By Gerard Mitchell (guest opinion)
The recent decision of the Supreme Court of Canada in the Mr. Big case should serve to prevent wrongful convictions resulting from unreliable confessions. Our system of criminal justice has long held to the belief that it is better for some guilty to go free than for any innocent person to be convicted. To that end, Canadian law provides many protections for persons accused of criminal offences. Those protections include: the principle against self-incrimination, the right to remain silent, the right to the assistance of a lawyer, the right to a fair trial, the right to be presumed innocent until proven guilty beyond reasonable doubt, the right to disclosure of the Crown’s case and, the right to appeal.
Despite these protections, some, having gone through trials and exhausted their rights of appeal find themselves imprisoned for crimes they did not commit. These miscarriages of justice result in a loss of public trust and confidence in the criminal justice system. Innocent citizens are punished for crimes they did not commit while the real perpetrators go free.
About 40 wrongful convictions have to date been uncovered in Canada. Many of these wrongfully convicted had spent years behind bars. Law schools at the University of Michigan and Northwestern University have compiled a database of exonerations in the United States. According to this database there have been more than 2,000 Americans falsely convicted and later exonerated since 1989. Many of the exonerations in both the U.S.A. and Canada are the result of DNA testing which only came into wide use in the past 25 years.
The causes of wrongful convictions are numerous. They have included: eyewitness misidentification, false confessions, narrow-focus investigations, bad science, mistakes by experts, mistakes by police and prosecutors, incompetent defense lawyers, reliance on jailhouse informants, and public pressure to solve the crime.
Once an accused has exhausted his or her rights of appeal it is very difficult to have a wrongful conviction set aside. The wrongfully convicted person has to apply from prison to the Minister of Justice for Canada for an extraordinary remedy on grounds that he or she has been a victim of a miscarriage of justice. If satisfied there is a reasonable basis to conclude that a miscarriage of justice likely occurred, the minister may direct a new trial or refer the case to a court of appeal for hearing. Success on the application usually depends on it being supported by new relevant and reliable matters of significance that were not considered by the courts previously. If the application is denied by the minister there is no appeal.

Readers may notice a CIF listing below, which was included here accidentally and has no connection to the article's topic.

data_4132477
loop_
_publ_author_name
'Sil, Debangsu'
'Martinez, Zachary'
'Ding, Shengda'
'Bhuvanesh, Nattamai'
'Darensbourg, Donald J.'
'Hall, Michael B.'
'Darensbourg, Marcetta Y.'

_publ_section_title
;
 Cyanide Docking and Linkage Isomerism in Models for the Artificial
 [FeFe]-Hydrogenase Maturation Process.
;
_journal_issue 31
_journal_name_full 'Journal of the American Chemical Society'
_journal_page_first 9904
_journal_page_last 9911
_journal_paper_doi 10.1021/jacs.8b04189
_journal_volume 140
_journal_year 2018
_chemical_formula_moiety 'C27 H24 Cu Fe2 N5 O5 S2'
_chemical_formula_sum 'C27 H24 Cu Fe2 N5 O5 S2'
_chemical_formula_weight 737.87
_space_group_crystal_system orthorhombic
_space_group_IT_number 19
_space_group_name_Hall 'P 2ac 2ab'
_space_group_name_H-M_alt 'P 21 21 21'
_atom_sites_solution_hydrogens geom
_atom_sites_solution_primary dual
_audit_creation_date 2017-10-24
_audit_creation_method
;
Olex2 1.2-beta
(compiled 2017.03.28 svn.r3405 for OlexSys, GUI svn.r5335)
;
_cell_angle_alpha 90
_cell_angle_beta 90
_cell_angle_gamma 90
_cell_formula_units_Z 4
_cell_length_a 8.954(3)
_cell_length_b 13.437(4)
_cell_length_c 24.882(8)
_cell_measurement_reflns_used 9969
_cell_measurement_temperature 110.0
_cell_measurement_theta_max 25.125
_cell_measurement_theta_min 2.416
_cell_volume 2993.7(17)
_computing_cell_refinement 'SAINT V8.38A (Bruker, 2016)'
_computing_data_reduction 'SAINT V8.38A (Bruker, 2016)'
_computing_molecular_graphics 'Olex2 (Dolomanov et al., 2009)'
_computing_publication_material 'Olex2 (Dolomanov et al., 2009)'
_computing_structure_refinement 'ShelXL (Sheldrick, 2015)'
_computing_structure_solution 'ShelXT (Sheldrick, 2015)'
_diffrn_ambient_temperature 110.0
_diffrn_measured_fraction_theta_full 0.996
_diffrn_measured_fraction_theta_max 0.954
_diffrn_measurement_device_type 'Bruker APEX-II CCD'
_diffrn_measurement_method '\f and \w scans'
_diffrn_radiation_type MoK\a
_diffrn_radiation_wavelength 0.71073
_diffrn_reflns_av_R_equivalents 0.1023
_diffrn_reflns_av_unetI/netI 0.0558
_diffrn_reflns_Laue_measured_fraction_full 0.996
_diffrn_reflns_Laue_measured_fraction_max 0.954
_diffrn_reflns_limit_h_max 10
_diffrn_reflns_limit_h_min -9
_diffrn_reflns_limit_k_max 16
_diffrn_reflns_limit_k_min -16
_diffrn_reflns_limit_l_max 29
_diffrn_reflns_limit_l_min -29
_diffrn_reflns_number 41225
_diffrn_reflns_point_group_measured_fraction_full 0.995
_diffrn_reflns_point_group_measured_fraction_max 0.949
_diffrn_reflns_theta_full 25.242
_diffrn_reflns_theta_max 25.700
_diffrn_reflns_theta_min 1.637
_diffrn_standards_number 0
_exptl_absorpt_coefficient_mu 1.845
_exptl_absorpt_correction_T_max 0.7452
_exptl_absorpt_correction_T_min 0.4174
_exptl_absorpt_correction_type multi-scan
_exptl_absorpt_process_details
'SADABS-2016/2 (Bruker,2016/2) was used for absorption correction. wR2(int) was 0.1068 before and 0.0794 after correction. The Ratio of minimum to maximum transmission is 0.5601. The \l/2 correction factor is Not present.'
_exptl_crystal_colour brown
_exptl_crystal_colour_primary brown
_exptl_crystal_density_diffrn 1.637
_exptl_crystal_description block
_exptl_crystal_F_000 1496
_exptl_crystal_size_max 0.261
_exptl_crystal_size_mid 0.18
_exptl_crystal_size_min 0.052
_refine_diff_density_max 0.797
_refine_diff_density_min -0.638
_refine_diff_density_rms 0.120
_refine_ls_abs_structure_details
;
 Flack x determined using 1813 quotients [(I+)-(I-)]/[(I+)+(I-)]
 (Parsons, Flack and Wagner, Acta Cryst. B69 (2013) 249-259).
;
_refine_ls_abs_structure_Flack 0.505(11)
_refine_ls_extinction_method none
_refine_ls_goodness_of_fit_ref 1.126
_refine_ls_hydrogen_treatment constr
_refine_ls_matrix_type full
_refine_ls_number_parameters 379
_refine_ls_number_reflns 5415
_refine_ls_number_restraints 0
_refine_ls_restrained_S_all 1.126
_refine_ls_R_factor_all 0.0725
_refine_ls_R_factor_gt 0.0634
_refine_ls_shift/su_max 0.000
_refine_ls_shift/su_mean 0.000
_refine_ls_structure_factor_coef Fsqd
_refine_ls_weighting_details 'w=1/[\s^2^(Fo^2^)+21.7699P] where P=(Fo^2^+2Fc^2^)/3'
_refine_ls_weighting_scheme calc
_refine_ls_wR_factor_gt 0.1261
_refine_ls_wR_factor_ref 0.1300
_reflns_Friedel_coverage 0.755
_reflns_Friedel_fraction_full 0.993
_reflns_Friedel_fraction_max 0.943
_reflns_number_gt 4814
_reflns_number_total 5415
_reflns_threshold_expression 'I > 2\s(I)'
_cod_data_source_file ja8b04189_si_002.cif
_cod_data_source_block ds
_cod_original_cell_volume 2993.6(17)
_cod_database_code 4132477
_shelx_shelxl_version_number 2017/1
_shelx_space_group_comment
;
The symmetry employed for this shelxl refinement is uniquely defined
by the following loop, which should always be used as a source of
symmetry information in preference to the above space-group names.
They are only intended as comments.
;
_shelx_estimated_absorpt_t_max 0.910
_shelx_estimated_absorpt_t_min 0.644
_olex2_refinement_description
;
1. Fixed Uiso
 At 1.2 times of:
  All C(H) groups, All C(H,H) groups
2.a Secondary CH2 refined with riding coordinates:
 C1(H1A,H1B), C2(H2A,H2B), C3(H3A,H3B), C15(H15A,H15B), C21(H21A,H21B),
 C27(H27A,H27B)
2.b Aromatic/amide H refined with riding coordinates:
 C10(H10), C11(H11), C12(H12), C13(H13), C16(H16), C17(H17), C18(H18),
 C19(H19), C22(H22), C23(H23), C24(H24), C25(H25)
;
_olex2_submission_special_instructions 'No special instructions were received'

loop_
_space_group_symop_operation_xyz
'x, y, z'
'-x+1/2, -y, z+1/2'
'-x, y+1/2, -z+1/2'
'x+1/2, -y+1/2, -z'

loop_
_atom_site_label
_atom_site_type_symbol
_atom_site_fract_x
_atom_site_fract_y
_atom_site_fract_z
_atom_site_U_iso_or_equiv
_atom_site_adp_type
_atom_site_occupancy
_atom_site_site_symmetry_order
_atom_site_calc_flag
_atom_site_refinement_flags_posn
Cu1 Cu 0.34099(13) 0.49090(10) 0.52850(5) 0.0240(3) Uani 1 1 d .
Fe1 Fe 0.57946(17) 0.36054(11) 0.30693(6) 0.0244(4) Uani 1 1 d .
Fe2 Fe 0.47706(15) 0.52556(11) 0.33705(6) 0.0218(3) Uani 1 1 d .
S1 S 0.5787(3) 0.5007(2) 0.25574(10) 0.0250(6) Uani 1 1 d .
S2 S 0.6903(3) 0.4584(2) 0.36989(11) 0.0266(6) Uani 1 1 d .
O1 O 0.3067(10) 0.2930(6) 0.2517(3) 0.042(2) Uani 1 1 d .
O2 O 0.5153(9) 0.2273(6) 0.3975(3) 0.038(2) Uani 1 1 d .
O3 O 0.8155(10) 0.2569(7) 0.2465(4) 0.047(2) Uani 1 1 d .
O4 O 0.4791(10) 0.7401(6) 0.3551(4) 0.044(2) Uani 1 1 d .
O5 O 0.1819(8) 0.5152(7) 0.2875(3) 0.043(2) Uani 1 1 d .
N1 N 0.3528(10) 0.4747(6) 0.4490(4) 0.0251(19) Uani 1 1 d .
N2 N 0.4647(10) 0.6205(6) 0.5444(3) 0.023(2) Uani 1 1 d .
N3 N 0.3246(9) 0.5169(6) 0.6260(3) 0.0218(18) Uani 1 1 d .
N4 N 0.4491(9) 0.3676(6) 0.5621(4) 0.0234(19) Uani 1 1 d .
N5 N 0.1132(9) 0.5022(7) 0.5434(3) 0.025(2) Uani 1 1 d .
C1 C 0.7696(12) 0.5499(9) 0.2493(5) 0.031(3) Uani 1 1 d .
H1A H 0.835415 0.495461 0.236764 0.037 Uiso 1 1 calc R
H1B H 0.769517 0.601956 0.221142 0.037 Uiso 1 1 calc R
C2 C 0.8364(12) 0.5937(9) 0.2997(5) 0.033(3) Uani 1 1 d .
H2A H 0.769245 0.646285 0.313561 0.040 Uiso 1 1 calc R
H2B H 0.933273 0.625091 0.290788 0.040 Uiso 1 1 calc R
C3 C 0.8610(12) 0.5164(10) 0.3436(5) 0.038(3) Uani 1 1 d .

Canadian governments will usually award some compensation to persons who have served time in prison for crimes they did not commit. However, at present there is no law that requires them to do so. In Canada, if governments do not voluntarily pay compensation, the only recourse is a civil action for violation of Charter rights, malicious prosecution, negligent investigation, or false imprisonment. There is no remedy for wrongful conviction as such.
In 2007 the Supreme Court of Canada held that police owe a duty of care to suspects and may be held liable in damages for harm resulting from negligently conducted investigations. Police are not required to conduct perfect investigations but they must act reasonably. In order to avoid liability police have to conduct their investigation in a manner consistent with how a reasonable officer would have acted in like circumstances. When police do not meet that standard they are liable to the suspect for the resulting harm.
Gerard Mitchell is the former chief justice of the P.E.I. Supreme Court and is P.E.I.’s police commissioner.